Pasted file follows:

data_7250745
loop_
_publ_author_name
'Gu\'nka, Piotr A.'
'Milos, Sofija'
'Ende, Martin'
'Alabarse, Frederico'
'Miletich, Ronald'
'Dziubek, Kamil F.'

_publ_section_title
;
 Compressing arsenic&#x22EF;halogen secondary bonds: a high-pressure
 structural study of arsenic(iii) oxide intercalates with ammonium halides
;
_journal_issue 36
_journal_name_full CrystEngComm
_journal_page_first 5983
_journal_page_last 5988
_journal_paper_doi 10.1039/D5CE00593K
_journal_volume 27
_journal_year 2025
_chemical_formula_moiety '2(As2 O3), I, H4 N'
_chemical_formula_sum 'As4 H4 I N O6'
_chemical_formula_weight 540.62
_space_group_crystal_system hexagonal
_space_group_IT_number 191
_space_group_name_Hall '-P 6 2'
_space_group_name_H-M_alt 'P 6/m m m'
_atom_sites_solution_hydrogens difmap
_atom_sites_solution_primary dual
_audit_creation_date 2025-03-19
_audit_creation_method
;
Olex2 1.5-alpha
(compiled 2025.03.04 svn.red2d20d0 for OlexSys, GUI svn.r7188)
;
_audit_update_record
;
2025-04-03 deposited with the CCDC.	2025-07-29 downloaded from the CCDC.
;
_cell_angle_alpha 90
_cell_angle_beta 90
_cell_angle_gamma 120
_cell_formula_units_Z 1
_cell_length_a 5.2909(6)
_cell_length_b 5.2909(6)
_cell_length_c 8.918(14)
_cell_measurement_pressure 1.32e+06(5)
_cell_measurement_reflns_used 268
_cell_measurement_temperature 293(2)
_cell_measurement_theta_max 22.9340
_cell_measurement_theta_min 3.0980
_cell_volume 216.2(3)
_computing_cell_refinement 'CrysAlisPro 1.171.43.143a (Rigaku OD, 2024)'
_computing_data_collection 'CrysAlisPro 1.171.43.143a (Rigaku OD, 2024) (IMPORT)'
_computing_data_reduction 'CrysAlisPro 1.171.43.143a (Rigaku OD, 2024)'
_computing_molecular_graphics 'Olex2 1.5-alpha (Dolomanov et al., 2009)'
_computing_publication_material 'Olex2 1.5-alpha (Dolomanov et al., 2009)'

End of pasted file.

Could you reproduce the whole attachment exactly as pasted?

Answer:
data_7250745
loop_
_publ_author_name
'Gu\'nka, Piotr A.'
'Milos, Sofija'
'Ende, Martin'
'Alabarse, Frederico'
'Miletich, Ronald'
'Dziubek, Kamil F.'

_publ_section_title
;
 Compressing arsenic&#x22EF;halogen secondary bonds: a high-pressure
 structural study of arsenic(iii) oxide intercalates with ammonium halides
;
_journal_issue 36
_journal_name_full CrystEngComm
_journal_page_first 5983
_journal_page_last 5988
_journal_paper_doi 10.1039/D5CE00593K
_journal_volume 27
_journal_year 2025
_chemical_formula_moiety '2(As2 O3), I, H4 N'
_chemical_formula_sum 'As4 H4 I N O6'
_chemical_formula_weight 540.62
_space_group_crystal_system hexagonal
_space_group_IT_number 191
_space_group_name_Hall '-P 6 2'
_space_group_name_H-M_alt 'P 6/m m m'
_atom_sites_solution_hydrogens difmap
_atom_sites_solution_primary dual
_audit_creation_date 2025-03-19
_audit_creation_method
;
Olex2 1.5-alpha
(compiled 2025.03.04 svn.red2d20d0 for OlexSys, GUI svn.r7188)
;
_audit_update_record
;
2025-04-03 deposited with the CCDC.	2025-07-29 downloaded from the CCDC.
;
_cell_angle_alpha 90
_cell_angle_beta 90
_cell_angle_gamma 120
_cell_formula_units_Z 1
_cell_length_a 5.2909(6)
_cell_length_b 5.2909(6)
_cell_length_c 8.918(14)
_cell_measurement_pressure 1.32e+06(5)
_cell_measurement_reflns_used 268
_cell_measurement_temperature 293(2)
_cell_measurement_theta_max 22.9340
_cell_measurement_theta_min 3.0980
_cell_volume 216.2(3)
_computing_cell_refinement 'CrysAlisPro 1.171.43.143a (Rigaku OD, 2024)'
_computing_data_collection 'CrysAlisPro 1.171.43.143a (Rigaku OD, 2024) (IMPORT)'
_computing_data_reduction 'CrysAlisPro 1.171.43.143a (Rigaku OD, 2024)'
_computing_molecular_graphics 'Olex2 1.5-alpha (Dolomanov et al., 2009)'
_computing_publication_material 'Olex2 1.5-alpha (Dolomanov et al., 2009)'